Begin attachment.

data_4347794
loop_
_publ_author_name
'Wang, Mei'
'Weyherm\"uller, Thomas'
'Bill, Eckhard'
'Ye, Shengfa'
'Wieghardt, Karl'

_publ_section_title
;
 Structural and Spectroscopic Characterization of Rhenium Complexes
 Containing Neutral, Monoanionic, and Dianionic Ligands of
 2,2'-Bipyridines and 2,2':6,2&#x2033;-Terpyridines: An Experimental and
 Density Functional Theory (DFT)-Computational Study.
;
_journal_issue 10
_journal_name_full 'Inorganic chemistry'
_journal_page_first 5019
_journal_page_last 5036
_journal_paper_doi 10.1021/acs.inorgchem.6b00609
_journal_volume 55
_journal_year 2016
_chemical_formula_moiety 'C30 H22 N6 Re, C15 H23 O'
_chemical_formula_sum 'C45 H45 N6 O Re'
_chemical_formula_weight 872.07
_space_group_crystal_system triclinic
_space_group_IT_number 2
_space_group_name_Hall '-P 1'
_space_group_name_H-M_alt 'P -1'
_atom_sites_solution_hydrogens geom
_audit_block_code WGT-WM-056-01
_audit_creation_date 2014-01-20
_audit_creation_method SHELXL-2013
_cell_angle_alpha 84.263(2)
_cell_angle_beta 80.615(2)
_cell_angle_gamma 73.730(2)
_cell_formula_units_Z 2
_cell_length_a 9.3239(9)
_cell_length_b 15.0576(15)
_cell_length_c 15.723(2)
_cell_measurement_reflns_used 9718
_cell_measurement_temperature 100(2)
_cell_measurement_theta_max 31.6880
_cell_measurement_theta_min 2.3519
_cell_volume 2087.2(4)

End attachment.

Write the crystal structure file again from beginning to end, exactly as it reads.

data_4347794
loop_
_publ_author_name
'Wang, Mei'
'Weyherm\"uller, Thomas'
'Bill, Eckhard'
'Ye, Shengfa'
'Wieghardt, Karl'

_publ_section_title
;
 Structural and Spectroscopic Characterization of Rhenium Complexes
 Containing Neutral, Monoanionic, and Dianionic Ligands of
 2,2'-Bipyridines and 2,2':6,2&#x2033;-Terpyridines: An Experimental and
 Density Functional Theory (DFT)-Computational Study.
;
_journal_issue 10
_journal_name_full 'Inorganic chemistry'
_journal_page_first 5019
_journal_page_last 5036
_journal_paper_doi 10.1021/acs.inorgchem.6b00609
_journal_volume 55
_journal_year 2016
_chemical_formula_moiety 'C30 H22 N6 Re, C15 H23 O'
_chemical_formula_sum 'C45 H45 N6 O Re'
_chemical_formula_weight 872.07
_space_group_crystal_system triclinic
_space_group_IT_number 2
_space_group_name_Hall '-P 1'
_space_group_name_H-M_alt 'P -1'
_atom_sites_solution_hydrogens geom
_audit_block_code WGT-WM-056-01
_audit_creation_date 2014-01-20
_audit_creation_method SHELXL-2013
_cell_angle_alpha 84.263(2)
_cell_angle_beta 80.615(2)
_cell_angle_gamma 73.730(2)
_cell_formula_units_Z 2
_cell_length_a 9.3239(9)
_cell_length_b 15.0576(15)
_cell_length_c 15.723(2)
_cell_measurement_reflns_used 9718
_cell_measurement_temperature 100(2)
_cell_measurement_theta_max 31.6880
_cell_measurement_theta_min 2.3519
_cell_volume 2087.2(4)